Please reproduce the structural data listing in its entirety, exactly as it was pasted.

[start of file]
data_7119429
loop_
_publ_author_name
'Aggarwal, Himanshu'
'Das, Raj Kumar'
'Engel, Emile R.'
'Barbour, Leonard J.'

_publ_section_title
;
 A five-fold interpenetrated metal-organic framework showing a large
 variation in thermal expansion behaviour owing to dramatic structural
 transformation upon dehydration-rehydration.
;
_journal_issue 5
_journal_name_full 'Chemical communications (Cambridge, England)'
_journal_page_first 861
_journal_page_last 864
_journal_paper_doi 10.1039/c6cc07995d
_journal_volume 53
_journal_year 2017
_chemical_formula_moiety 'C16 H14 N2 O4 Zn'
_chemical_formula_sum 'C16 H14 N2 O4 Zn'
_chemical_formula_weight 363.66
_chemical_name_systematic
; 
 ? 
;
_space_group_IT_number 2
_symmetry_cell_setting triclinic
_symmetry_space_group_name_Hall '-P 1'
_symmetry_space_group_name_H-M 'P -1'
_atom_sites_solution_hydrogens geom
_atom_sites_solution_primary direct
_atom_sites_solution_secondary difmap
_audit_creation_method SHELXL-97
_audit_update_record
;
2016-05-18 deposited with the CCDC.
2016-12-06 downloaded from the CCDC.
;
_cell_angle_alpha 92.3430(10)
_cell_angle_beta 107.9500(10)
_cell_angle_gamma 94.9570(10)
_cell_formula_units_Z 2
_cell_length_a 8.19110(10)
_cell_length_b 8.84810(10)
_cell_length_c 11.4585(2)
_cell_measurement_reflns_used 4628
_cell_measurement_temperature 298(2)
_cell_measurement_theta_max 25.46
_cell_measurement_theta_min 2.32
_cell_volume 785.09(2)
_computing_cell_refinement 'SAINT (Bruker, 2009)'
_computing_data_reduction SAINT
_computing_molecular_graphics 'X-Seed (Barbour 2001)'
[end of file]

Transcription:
data_7119429
loop_
_publ_author_name
'Aggarwal, Himanshu'
'Das, Raj Kumar'
'Engel, Emile R.'
'Barbour, Leonard J.'

_publ_section_title
;
 A five-fold interpenetrated metal-organic framework showing a large
 variation in thermal expansion behaviour owing to dramatic structural
 transformation upon dehydration-rehydration.
;
_journal_issue 5
_journal_name_full 'Chemical communications (Cambridge, England)'
_journal_page_first 861
_journal_page_last 864
_journal_paper_doi 10.1039/c6cc07995d
_journal_volume 53
_journal_year 2017
_chemical_formula_moiety 'C16 H14 N2 O4 Zn'
_chemical_formula_sum 'C16 H14 N2 O4 Zn'
_chemical_formula_weight 363.66
_chemical_name_systematic
; 
 ? 
;
_space_group_IT_number 2
_symmetry_cell_setting triclinic
_symmetry_space_group_name_Hall '-P 1'
_symmetry_space_group_name_H-M 'P -1'
_atom_sites_solution_hydrogens geom
_atom_sites_solution_primary direct
_atom_sites_solution_secondary difmap
_audit_creation_method SHELXL-97
_audit_update_record
;
2016-05-18 deposited with the CCDC.
2016-12-06 downloaded from the CCDC.
;
_cell_angle_alpha 92.3430(10)
_cell_angle_beta 107.9500(10)
_cell_angle_gamma 94.9570(10)
_cell_formula_units_Z 2
_cell_length_a 8.19110(10)
_cell_length_b 8.84810(10)
_cell_length_c 11.4585(2)
_cell_measurement_reflns_used 4628
_cell_measurement_temperature 298(2)
_cell_measurement_theta_max 25.46
_cell_measurement_theta_min 2.32
_cell_volume 785.09(2)
_computing_cell_refinement 'SAINT (Bruker, 2009)'
_computing_data_reduction SAINT
_computing_molecular_graphics 'X-Seed (Barbour 2001)'